Appellants contend that the decree of December 18, 1903, is void for two reasons: first, the complaint did not ask that the community property be awarded Mrs. Beck; and second, the court was without jurisdiction to so award the community property. The complaint and summons ( vide the statutory requirement as to the summons in effect then) sufficiently requested the disposition of the property made by the trial court therein, if the court otherwise had jurisdiction. Appellants rely upon Johnson v. Johnson, 33 Cal.App. 93, 164 P. 421, to the effect that, under sec. 137 of the Civil Code of California, as it then existed, and similar holdings in other cases, the court was without jurisdiction to award the community property. Only the first paragraph of sec. 137 of the California Code as it then existed is similar to C. S., sec. 4642.
Section 137 of the California code, in the second paragraph thereof, construed by Johnson v. Johnson, provided for an action for separate maintenance. The California court restrictedly construed this portion of the statute and indicated in Johnson v. Johnson, supra, that all the community property could not be given the wife. This additional portion of the California code we did not and do not now have; hence this case, and similar holdings on statutes not like ours, are not in point, and it is to be noted that California later amended their statute, authorizing the court to make the same property award in actions, for separate maintenance, as for divorce. ( Sherman v. Sherman, 47 Cal.App. 208, 190 P. 464.)
Simonton v. Simonton, 33 Idaho 255, 193 P. 386, held under C. S., sec. 4654, without reference to sec. 4642, that the courts of this state had jurisdiction to entertain an action for separate maintenance under the equitable powers of the court, which is in line with the general law on this subject. (30 C. J. 1078, sec. 877.) The authority for the amount of the award for maintenance must be found in the general equitable powers of courts in such circumstances, since we had no statute, and have none now, with regard to this particular proposition; and Simonton v. Simonton must have contemplated some award, since that is the only purpose of separate maintenance. ( Hilton v. Second Judicial District Court, 43 Nev. 128, 183 P. 317; Simonton v. Simonton, 40 Idaho 751, p. 759, 42 A.L.R. 1363, 236 Pac. 863.)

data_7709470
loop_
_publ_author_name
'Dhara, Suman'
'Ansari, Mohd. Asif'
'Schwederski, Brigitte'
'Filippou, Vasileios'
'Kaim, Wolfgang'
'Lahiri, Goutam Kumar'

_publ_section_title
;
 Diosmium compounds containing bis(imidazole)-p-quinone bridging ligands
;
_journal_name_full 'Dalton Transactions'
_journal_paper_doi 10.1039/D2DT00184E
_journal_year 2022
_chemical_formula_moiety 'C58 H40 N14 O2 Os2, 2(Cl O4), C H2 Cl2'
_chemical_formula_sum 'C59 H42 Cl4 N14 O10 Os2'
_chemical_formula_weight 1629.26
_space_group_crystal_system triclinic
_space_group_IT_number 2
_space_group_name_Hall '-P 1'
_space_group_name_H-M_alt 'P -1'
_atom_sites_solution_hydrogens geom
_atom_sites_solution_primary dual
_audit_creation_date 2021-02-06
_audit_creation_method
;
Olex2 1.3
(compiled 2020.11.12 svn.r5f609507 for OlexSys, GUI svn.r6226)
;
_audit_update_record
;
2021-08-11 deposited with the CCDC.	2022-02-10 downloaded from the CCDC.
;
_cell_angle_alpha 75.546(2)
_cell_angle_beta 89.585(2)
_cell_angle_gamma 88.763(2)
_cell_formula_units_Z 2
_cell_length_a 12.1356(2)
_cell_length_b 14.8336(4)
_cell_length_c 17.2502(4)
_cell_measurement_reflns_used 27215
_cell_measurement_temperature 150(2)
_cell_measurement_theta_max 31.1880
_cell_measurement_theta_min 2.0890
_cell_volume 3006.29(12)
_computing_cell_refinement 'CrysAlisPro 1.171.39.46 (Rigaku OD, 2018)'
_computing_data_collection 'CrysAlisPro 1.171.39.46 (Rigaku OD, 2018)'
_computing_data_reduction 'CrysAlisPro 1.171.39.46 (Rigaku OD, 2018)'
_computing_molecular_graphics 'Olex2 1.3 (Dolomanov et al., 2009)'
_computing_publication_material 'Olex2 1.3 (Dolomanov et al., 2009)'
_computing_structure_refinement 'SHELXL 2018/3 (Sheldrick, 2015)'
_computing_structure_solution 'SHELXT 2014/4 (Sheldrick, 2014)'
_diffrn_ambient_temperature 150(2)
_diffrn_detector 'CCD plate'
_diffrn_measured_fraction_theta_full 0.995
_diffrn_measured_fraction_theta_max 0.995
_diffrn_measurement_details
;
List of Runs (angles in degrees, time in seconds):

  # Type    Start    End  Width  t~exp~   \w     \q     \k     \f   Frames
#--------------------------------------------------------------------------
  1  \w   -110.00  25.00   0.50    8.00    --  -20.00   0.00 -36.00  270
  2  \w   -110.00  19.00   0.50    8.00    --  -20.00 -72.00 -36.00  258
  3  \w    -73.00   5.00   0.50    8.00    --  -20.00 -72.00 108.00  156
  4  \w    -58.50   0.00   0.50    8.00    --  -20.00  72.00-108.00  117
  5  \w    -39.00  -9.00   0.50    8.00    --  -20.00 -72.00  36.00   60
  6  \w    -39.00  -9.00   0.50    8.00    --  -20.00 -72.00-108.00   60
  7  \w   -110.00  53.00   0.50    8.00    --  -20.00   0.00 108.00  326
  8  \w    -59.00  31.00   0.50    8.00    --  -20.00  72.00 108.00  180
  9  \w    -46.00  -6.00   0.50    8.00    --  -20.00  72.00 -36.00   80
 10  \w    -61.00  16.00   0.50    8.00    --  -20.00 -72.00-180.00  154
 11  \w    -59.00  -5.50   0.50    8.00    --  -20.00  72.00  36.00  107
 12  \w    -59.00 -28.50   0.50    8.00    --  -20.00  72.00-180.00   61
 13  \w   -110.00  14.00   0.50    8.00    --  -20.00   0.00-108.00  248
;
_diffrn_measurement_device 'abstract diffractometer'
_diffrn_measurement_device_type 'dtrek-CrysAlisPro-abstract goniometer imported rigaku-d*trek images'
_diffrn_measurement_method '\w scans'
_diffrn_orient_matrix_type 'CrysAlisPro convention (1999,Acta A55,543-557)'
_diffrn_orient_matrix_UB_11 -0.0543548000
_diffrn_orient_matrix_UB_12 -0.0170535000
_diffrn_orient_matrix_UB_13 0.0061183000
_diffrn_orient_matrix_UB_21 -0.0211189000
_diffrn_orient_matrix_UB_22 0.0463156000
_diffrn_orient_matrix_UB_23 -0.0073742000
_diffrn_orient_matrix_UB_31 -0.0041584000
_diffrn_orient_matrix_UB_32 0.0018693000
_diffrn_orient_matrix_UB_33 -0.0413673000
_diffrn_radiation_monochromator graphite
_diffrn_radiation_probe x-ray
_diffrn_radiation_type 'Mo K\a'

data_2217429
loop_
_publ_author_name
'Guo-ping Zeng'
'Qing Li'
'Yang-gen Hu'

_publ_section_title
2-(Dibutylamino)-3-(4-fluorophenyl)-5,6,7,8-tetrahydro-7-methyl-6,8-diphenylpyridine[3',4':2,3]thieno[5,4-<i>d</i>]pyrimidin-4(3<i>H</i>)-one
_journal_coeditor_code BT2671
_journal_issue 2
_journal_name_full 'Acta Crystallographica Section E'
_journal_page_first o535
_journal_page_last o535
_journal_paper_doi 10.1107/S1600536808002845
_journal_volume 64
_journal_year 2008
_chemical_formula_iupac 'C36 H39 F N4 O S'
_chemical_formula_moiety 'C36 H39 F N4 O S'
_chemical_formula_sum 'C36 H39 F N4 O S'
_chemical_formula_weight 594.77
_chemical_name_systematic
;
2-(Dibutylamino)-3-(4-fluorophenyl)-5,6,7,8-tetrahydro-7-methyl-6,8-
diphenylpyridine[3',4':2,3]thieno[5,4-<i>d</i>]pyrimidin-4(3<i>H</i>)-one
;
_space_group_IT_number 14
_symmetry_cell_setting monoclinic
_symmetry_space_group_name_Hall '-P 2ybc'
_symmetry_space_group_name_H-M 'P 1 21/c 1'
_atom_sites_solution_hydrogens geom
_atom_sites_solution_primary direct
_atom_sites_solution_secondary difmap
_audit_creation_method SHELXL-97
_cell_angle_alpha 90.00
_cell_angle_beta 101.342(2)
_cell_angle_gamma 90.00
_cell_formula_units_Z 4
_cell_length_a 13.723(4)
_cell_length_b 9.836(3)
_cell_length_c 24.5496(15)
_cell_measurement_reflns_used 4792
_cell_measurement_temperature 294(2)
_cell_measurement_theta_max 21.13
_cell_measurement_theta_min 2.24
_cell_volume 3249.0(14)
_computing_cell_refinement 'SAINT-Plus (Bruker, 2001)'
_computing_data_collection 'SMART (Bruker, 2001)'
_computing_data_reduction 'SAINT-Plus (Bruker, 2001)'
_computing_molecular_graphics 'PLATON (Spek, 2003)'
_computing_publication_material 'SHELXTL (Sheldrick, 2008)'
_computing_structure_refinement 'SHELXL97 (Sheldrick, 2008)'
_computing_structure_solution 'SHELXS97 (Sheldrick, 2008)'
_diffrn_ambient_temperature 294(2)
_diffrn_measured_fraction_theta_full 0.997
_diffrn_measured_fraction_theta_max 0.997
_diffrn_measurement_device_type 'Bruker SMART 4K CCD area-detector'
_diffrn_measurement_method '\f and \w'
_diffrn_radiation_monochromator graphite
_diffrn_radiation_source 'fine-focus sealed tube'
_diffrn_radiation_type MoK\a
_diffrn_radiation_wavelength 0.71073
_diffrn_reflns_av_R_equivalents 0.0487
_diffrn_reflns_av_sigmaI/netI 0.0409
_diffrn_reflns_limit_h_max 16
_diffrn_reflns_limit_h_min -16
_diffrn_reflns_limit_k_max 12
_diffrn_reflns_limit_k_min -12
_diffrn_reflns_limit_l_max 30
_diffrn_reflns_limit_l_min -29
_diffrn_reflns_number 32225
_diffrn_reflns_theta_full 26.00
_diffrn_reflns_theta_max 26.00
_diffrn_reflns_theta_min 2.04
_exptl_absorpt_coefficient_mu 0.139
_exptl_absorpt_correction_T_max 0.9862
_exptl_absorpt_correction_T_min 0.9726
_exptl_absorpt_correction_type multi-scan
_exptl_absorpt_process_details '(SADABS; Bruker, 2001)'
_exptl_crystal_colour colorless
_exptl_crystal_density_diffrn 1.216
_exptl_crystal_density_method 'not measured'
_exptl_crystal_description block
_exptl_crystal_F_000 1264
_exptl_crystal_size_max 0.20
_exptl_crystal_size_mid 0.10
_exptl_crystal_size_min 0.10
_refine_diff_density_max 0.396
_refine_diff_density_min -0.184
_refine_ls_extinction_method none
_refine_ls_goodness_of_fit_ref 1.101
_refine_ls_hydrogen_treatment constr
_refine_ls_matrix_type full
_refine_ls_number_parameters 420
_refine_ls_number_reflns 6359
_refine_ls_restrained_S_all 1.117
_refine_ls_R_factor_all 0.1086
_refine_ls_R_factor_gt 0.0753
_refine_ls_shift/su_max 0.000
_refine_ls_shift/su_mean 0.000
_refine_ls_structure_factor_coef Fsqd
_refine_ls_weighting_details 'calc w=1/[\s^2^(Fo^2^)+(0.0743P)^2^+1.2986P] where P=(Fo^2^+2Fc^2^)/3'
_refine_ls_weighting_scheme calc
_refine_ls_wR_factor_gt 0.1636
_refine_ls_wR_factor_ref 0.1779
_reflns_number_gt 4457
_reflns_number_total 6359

The two jurisdictional requirements authorizing the court to award separate maintenance are jurisdiction of the subject matter and of the parties. (30 C. J. 1081, sec. 879.) These requirements were satisfied in the separate maintenance action by reason of the fact that the plaintiff was within the jurisdiction of the court and that there was property belonging to both parties within the jurisdiction of the court.
The amount of allowance was discretionary and not jurisdictional. (30 C. J. 1089, sec. 899.) And while some cases hold that a periodical allowance should be awarded rather than a lump sum, circumstances justify a different course of action. (30 C. J. 1090, sec. 901.)
From these authorities it is clearly apparent that the court had jurisdiction to make an award. This being true, an award, even though excessive, which we do not imply or pass upon, was not void, at most only erroneous. This conclusion is harmonious with holdings of this court with regard to the power of the wife to deal with community property, when though there has been no decree of separate maintenance, circumstances virtually caused the wife to care for herself without the assistance of the husband and use for such purpose the community property. ( Sassaman v. Root, 37 Idaho 588, 218 P. 374.)
The judgment is affirmed. Costs awarded to respondents.
Lee, Varian and McNaughton, JJ., concur.
The original decree involved herein having been signed by Budge, J., he did not participate herein.
Petition for rehearing denied.